Existing Investment Models
- At present the following three models are followed by the government while adopting private sector participation.
- Build-Operate-Transfer Annuity Model: In this model, the government will give money to the private player in installments.
- Build-Operate-Transfer Toll Model: The private player will build and will then recover his cost by charging toll or user fee.
- Engineering, Procurement and Construction (EPC)- the cost is completely borne by the government. The participation of the private sector is restricted to the provision of engineering expertise only.
- It introduced two new types of investment models
- Hybrid Annuity Model- for the development of highways in Maharashtra, Delhi, West Bengal and Uttar Pradesh. It has been introduced to revive PPP in highway construction. It is a mix of BOT Annuity and EPC Models.
- Swiss Challenge Method– for the redevelopment of 400 railway stations
Hybrid Annuity Model
- The government has approved the HAM for building roads to fast-track highway projects, revive the Public-Private-Partnership (PPP).
- The main objective of the approval is to revive highway projects in the country by making one more mode of delivery of highway projects.
- There are three types of responsibilities in any investment model
- Finance- Who will finance the project?
- O&M- Who will be responsible for the operation and maintenance of the project?
- Revenue- Who will collect the revenue?
- In the BOT Model, the private sector is responsible for these three factors.
- In the EPC Model, the government is responsible.
- The Hybrid Annuity Model (HAM) has elements of both the BOT and the EPC Model of investment.
- In the HAM:
- Finance- 60 percent of the project funding will be done by the private sector and 40 percent by the government or the public sector.
- O&M- The private sector will be responsible for operation & maintenance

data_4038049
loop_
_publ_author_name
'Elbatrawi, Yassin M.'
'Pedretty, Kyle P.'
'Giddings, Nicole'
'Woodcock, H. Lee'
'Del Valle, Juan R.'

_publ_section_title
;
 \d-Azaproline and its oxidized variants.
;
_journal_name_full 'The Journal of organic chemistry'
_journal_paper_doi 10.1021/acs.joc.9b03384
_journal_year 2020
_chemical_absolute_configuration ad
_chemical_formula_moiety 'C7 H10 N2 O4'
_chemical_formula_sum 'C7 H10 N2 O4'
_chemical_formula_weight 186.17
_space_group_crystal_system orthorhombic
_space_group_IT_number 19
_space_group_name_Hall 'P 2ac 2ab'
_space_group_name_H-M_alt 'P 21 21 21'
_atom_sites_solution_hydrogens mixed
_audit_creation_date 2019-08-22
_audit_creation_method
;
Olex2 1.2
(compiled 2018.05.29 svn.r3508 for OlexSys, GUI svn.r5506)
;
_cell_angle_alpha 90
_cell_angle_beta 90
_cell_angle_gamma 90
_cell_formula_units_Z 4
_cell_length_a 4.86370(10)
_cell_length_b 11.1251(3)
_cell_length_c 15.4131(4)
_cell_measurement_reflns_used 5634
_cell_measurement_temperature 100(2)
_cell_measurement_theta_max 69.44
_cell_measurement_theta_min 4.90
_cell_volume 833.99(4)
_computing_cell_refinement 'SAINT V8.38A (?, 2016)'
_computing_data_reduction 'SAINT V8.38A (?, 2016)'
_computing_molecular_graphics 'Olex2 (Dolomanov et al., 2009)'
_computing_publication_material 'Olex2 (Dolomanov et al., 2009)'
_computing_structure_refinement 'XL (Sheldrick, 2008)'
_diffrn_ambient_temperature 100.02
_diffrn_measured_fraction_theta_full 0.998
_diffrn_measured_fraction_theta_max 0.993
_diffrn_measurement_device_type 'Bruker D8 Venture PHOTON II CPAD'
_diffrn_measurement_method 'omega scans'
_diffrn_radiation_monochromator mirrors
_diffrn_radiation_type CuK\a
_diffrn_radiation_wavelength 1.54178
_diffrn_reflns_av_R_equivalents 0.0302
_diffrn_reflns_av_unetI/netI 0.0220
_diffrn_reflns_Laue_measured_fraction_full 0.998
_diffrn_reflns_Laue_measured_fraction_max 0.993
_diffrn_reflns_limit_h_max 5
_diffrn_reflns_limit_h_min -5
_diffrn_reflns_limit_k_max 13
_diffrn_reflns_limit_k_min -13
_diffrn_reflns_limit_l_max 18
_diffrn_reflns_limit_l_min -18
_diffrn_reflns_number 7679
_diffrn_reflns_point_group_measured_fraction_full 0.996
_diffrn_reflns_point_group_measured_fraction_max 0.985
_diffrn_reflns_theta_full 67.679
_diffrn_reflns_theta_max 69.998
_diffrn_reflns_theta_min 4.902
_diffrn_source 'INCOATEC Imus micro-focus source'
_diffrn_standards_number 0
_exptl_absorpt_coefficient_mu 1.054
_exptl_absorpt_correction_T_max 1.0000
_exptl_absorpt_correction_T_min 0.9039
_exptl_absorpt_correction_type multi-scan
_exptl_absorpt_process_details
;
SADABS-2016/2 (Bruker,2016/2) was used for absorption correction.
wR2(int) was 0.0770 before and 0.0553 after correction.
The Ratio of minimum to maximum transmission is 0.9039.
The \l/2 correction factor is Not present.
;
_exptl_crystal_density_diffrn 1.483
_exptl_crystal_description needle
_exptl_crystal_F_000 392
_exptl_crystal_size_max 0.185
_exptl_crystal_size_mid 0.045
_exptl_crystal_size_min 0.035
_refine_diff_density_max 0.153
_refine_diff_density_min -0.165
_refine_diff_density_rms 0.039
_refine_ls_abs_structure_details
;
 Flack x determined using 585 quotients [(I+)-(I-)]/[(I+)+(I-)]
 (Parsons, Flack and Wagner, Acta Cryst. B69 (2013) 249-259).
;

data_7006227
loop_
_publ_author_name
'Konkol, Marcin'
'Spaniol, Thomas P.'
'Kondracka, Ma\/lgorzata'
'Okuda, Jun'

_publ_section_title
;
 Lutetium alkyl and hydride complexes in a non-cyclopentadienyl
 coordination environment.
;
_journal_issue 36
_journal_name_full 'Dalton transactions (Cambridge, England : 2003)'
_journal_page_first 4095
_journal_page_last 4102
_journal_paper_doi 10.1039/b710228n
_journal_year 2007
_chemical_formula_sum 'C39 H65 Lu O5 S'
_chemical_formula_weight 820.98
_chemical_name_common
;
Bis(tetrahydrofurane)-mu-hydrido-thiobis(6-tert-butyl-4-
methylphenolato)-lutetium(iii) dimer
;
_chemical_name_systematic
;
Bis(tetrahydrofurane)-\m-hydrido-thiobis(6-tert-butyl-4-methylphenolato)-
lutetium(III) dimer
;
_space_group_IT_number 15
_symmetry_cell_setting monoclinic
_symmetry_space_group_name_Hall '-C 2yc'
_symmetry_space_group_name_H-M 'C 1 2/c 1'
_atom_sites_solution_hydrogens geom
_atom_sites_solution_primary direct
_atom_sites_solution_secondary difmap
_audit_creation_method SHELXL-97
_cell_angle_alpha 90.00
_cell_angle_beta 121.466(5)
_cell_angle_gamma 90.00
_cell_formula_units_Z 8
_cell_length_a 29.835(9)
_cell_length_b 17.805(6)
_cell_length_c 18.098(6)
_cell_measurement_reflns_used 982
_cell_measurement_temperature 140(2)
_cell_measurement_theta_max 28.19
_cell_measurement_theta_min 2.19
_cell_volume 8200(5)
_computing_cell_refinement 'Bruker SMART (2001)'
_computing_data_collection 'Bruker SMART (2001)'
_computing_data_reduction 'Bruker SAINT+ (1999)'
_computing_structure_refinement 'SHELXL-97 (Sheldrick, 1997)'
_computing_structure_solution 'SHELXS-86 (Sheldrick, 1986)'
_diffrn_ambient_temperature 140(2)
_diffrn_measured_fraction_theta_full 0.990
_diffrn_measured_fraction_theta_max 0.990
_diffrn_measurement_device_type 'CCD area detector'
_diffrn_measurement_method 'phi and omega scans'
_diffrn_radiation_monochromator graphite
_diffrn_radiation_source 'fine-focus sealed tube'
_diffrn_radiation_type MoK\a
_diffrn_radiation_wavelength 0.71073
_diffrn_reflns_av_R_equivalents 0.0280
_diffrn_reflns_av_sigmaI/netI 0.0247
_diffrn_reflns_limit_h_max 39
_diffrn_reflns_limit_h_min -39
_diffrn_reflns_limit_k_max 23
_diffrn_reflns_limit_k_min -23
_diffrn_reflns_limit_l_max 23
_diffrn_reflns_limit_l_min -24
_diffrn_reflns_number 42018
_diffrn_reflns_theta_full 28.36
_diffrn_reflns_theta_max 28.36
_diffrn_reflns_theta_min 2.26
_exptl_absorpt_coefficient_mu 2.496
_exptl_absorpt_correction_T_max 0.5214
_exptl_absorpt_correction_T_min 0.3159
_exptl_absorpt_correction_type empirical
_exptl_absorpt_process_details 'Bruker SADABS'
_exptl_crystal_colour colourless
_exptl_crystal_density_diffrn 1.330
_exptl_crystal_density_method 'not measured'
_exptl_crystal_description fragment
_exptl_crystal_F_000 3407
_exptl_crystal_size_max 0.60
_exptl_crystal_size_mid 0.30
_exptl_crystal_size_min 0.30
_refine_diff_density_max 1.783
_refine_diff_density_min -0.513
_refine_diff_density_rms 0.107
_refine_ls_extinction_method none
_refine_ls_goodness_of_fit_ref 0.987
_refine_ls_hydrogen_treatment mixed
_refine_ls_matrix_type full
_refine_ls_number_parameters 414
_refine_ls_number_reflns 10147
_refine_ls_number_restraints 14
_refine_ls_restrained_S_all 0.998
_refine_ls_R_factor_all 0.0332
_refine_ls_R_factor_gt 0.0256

- Revenue- Revenue collection will be done by the government or the public sector. There will be no right of toll collection for the developer.
Financing Explained (in the HAM)
- For example, we have to construct a road. The project cost for constructing a 1 Km road is Rs. 100 (taking into consideration inflation).
- The private party will invest Rs. 60 and the Government will invest Rs. 40
- 40% of the Government’s contribution will be given in five installments during construction (annually).
- When the road gets completed, the government will start collecting toll for 15-20 years and will give 60% of its contribution to the private sector from the money collected as toll. It will be given as a variable annuity amount after the completion of the project depending upon the value of assets created.
- It means that the payment will be made in a fixed amount for a considerable period and then in a variable amount for the remaining period.
- By adopting the model, all major stakeholders in the PPP arrangements- the Authority, lender and the developer, concessionaire would have an increased comfort level resulting in revival of the sector through renewed interest of private developers/ investors in highway projects.
- It will facilitate uplifting the sociao-economic condition of the entire nation due to increased connectivity across the length and breadth of the country leading to enhanced economic activity.
- Benefit to the private sector– they will have to contribute less unlike the BOT model where the entire financing had to be done by the private sector. It will now be easier for him to get finance from banks or financial intermediaries. In short, the developer will get enough liquidity and his financial risk will be shared by the government.
- His return will be assured as the Government will pay him the installments.
- The developer is insulated from revenue/traffic risk and the inflation risk, which are not within its control.
- Benefit to the Government– It will pay in installments so its upfront contribution will be lesser than in EPC model.
- Money will be given to the private sector in installments only if there is any visible progress. No money will be given if the project has been stalled.
- The model provides an increased comfort level for the lenders and concessionaires as traffic and inflation risks are taken by the NHAI.
- A rational approach has been adopted for allocation of risks between the PPP partners.
- There can be a variation in a developer’s cost estimate.
- There is a need for a separate regulator to resolve disputes between a developer and the NHAI. A Public Contracts (Resolution of Disputes) Bill should be introduced.
- Besides low risk, the developers will also have low returns from the project as the collection of revenue will be done by the government. The developers will only get annual installments.
- The private partner will continue to bear the construction and maintenance risks as in BOT (Toll) projects.